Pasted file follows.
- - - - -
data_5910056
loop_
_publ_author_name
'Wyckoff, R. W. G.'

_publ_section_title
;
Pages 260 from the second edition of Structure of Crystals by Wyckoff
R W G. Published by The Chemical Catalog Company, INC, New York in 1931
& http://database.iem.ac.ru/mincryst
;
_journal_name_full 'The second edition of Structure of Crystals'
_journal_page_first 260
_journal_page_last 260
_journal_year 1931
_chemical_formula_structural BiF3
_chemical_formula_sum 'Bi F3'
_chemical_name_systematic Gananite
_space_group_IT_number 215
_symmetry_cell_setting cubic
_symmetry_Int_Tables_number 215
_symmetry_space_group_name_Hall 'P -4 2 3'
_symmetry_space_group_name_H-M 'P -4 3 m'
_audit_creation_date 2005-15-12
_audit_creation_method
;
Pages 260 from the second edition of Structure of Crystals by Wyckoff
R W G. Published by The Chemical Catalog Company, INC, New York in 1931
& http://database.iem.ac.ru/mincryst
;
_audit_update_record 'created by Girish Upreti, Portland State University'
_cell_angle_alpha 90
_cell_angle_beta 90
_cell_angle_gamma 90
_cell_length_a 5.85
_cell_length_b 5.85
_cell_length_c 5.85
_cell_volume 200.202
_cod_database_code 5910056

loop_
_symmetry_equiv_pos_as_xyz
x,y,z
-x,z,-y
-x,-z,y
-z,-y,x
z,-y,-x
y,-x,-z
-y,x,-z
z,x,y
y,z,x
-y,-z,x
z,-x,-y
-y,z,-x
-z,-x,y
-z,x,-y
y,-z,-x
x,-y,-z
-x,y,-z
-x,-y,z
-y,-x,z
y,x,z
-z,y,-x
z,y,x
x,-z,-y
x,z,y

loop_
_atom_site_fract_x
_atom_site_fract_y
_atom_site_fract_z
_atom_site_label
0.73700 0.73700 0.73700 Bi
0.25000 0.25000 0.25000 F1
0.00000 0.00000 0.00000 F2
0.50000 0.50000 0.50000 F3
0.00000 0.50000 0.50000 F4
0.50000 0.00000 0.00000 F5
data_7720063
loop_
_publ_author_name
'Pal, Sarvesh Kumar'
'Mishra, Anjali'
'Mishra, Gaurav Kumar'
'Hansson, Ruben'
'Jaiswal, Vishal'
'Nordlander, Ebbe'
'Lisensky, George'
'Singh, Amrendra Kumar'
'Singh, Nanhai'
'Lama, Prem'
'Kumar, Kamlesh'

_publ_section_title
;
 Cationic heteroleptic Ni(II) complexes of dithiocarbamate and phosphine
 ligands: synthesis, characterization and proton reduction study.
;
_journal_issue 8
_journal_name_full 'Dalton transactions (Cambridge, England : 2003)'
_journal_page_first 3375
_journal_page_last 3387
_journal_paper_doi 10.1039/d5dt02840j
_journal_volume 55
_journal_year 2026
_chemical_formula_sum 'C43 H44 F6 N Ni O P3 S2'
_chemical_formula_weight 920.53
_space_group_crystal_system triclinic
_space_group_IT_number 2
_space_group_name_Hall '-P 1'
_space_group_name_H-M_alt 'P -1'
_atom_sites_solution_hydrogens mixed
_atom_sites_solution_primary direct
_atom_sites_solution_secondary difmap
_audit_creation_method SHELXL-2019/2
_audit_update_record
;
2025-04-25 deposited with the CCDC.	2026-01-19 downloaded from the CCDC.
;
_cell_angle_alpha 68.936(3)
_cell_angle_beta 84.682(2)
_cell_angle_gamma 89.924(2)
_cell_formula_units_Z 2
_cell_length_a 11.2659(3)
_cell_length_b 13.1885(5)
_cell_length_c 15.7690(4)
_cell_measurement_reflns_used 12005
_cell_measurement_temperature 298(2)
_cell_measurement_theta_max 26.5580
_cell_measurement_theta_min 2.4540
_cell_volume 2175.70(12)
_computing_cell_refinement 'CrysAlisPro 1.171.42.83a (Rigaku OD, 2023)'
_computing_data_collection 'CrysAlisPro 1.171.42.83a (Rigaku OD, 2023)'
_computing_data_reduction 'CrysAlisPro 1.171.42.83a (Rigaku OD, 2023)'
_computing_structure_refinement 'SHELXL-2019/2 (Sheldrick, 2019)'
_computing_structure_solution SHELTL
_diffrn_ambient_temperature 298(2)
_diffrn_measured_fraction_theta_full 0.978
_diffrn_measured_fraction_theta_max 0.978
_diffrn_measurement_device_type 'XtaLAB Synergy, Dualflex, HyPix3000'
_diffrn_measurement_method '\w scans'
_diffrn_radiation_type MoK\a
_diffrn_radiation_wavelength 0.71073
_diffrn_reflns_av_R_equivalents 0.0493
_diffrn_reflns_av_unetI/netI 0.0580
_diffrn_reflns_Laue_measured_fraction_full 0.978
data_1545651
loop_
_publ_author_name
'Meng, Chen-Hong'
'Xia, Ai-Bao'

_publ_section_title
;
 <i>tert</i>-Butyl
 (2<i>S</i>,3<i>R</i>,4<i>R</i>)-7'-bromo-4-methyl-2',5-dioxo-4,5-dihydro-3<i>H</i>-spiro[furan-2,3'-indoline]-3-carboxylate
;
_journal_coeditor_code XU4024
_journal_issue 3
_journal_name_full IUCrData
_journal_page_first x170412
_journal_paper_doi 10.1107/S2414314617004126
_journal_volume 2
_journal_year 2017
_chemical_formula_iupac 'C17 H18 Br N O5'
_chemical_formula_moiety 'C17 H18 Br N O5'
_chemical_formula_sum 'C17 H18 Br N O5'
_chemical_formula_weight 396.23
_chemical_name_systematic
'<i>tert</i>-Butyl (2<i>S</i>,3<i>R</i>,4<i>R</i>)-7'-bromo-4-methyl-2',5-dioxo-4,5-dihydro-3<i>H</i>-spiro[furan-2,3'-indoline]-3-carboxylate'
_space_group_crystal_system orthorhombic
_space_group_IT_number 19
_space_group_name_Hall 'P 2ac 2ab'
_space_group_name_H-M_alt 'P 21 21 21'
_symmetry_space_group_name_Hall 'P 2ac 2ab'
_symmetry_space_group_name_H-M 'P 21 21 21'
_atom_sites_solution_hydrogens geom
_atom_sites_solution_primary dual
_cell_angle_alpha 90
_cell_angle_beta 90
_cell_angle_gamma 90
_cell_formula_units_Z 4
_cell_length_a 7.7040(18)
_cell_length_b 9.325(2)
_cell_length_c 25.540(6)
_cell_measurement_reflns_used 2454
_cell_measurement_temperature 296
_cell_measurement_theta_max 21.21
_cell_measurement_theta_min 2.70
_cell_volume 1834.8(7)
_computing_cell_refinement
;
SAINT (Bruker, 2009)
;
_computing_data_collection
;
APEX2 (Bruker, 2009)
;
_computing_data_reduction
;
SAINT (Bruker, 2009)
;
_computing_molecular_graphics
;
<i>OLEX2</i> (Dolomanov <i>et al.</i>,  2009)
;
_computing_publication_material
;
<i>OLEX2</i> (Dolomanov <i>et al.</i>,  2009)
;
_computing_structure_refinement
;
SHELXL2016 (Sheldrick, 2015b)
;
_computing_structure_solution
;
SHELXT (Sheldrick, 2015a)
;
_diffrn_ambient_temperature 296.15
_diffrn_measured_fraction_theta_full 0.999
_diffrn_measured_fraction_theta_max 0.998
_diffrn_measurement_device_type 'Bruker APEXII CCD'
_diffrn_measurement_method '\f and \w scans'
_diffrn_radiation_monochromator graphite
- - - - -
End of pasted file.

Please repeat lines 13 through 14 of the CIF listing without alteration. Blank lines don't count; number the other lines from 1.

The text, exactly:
_journal_page_last 260
_journal_year 1931